Black cow fodder (Jason Lowe)

Black cow fodder

Serves 2

Doctors traditionally prescribed parsnips for kidney ailments – although that may have changed. They are probably not going to recommend this either, but I certainly will. It started as an experiment, but was so delicious I decided to pass it on.


To begin, take a bottle of vodka, preferably Black Cow (a West Dorset vodka made using the whey from milk once the curds have gone to make cheese). Remove about four measures from the bottle. Peel and grate a couple of medium-sized parsnips and feed into the bottle (you may need to empty out a little more vodka). Leave to infuse for four to five days.

To serve

4 good measures of the parsnip-infused vodka

2 glasses one-third filled with crushed ice

200ml freshly squeezed clementine juice

Soda water to top up

2 baby parsnips (optional)

Pour the vodka and clementine juice over the crushed ice, top up with soda and garnish with the baby parsnips.

Duck, parsnip and apple salad (Jason Lowe)

Duck, parsnip and apple salad

Serves 4

Sometimes it's very effective to use a > single ingredient cooked in two different ways within the same dish. In this case, that's what I've done with the parsnips. I've made this recipe in the past with and without the duck, and either way it makes a great starter.


1 wild duck

1 medium parsnip, topped and scrubbed

Vegetable or corn oil for deep frying

Salt and freshly ground black pepper

12 or so baby parsnips, topped if necessary and scrubbed or washed

A handful of small salad leaves like land cress, small rocket leaves, etc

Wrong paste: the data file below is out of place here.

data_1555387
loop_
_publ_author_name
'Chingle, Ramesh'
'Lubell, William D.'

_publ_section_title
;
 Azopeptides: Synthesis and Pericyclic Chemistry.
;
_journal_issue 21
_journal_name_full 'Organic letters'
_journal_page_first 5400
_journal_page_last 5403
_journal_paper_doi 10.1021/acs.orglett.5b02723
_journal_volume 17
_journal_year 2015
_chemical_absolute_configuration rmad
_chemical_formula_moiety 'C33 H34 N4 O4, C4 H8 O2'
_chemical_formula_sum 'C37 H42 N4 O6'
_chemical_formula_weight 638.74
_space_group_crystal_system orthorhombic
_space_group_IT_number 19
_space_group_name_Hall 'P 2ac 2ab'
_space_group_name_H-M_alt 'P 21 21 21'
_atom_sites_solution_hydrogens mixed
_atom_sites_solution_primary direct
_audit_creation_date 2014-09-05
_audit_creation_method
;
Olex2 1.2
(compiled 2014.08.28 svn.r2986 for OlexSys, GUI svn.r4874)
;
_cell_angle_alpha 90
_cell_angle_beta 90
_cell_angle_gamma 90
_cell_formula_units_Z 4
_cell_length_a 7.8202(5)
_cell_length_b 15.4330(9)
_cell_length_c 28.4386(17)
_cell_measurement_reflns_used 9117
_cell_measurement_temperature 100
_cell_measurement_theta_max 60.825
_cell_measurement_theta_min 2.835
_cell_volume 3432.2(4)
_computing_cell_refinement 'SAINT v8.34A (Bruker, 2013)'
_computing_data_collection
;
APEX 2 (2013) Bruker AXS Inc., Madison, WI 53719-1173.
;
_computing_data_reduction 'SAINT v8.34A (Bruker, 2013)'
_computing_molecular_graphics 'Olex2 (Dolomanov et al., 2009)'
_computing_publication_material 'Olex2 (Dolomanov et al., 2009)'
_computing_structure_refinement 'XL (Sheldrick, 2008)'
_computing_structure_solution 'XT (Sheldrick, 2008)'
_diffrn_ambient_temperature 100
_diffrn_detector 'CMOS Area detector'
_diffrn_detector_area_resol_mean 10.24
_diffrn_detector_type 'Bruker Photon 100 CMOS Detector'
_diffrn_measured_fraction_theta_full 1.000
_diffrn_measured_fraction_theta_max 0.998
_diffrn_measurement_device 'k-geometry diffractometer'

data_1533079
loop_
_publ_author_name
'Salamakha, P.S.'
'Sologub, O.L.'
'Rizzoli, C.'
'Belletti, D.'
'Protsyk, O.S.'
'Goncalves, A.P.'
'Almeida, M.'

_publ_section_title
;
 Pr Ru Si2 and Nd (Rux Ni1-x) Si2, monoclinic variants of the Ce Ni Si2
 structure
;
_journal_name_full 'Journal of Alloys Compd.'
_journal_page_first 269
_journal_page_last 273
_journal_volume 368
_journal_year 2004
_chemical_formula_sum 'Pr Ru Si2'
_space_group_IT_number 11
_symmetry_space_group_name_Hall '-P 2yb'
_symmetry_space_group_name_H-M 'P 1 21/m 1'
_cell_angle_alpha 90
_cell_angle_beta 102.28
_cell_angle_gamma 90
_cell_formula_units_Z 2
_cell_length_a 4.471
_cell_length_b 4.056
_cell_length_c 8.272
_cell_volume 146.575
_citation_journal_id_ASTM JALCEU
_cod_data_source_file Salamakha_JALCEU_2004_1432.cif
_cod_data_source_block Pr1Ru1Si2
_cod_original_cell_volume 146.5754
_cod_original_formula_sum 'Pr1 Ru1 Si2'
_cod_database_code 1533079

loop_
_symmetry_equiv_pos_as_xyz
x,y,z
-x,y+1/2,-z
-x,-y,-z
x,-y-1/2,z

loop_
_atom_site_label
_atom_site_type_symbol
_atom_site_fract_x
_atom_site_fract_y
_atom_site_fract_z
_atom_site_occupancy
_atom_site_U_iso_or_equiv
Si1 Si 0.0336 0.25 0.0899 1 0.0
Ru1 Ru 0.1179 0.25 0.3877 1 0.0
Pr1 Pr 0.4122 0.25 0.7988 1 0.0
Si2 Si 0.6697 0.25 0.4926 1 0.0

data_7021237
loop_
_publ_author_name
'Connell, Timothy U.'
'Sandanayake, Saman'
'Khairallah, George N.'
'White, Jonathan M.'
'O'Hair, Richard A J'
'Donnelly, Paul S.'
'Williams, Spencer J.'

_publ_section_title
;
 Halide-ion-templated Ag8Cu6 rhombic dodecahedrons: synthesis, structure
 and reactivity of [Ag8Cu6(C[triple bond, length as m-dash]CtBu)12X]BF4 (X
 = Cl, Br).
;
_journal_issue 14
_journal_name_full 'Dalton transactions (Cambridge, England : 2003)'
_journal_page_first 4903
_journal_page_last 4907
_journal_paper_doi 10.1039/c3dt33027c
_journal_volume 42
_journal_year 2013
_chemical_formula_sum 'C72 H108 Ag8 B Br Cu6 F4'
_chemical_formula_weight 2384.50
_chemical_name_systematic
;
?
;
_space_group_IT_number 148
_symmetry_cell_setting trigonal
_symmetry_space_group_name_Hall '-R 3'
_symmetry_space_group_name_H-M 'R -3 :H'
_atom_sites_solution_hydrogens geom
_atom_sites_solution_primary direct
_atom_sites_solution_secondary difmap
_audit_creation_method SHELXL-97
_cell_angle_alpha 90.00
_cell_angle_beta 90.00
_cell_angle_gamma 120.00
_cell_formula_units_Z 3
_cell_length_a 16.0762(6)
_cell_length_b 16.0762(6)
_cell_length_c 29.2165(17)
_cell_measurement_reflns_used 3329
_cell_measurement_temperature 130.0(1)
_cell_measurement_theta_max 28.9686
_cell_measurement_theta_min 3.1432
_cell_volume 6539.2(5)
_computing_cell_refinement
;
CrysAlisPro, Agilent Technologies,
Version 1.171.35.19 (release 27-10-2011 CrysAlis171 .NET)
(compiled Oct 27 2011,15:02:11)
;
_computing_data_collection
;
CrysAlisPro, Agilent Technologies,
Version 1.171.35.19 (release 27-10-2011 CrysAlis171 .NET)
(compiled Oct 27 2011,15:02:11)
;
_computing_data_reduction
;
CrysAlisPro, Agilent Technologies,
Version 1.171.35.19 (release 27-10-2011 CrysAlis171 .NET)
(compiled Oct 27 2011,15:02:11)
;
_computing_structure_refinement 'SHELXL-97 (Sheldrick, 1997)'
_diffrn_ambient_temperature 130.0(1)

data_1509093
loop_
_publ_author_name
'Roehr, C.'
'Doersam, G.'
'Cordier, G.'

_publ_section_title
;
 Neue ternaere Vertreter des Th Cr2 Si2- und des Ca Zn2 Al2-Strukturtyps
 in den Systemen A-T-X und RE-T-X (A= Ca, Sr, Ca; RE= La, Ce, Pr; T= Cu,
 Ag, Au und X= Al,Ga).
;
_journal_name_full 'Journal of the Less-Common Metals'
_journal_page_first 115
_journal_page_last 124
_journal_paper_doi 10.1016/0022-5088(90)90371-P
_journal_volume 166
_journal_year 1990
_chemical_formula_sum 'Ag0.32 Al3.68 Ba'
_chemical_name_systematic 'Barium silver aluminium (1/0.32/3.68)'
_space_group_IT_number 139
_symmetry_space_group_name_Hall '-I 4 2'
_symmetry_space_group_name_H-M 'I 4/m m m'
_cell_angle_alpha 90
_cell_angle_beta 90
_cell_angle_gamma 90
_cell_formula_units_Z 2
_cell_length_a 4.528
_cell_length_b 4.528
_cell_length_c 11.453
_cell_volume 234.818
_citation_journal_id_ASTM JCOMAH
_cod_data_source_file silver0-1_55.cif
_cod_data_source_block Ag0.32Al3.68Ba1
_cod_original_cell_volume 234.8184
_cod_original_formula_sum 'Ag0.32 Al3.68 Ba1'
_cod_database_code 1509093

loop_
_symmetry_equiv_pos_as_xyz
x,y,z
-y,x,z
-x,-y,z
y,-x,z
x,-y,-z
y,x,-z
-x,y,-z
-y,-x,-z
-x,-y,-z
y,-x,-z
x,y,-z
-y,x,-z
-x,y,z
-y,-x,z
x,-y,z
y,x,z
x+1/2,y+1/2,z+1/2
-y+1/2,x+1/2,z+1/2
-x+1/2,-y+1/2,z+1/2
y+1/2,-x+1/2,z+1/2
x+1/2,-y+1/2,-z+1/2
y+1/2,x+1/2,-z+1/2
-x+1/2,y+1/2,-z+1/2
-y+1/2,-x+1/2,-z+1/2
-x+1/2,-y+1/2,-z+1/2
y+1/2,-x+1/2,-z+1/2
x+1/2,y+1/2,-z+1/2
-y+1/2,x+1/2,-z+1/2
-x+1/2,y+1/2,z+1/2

For the dressing

1tbsp cider vinegar

2tbsp rapeseed oil

2tbsp vegetable or corn oil

1tsp Dijon or Tewkesbury mustard

For the purée

1 cooking apple, peeled, cored and roughly chopped

1tbsp granulated sugar

Heat about 8cm of vegetable or corn oil to 180C in a deep-fat fryer or heavy-based saucepan. Using a sharp mandolin or vegetable peeler, or even the side of an ordinary grater, slice the parsnips as thinly as possible lengthways, rinse well and then pat dry with a clean tea towel.

Fry the slices in the hot fat a few at a time, stirring to ensure that they don't stick together. The parsnips will take a while to colour (do not over-colour them) and they may appear soft while they are still in the fat. Once they have been drained they will dry out and crisp up. Sprinkle with salt and leave them to dry somewhere warm but not hot.

Preheat the oven to 200C/gas mark 6. Rub the duck with a little of the butter and season. Roast for 30 minutes, keeping it pink. Leave to rest.

Meanwhile, put the apple in a saucepan with the sugar and cook on a low heat with a lid on for 3-4 minutes, stirring every so often until they are soft. Give them a whisk to purée them and transfer to a plate to cool. Cook the parsnips in boiling water for a few minutes, until tender, then drain and leave to cool. Whisk all of the ingredients together for the dressing and season.

Go back to the duck, remove the legs, and shred the meat. Remove the breasts and slice them thinly.

To serve, spread a thin layer of the purée on serving plates, arrange the crisps, baby parsnips, shredded and sliced duck breast and leaves on top, and spoon over the dressing µ

Mark Hix

Food & Drink

Food & Drink

Food & Drink

Food & Drink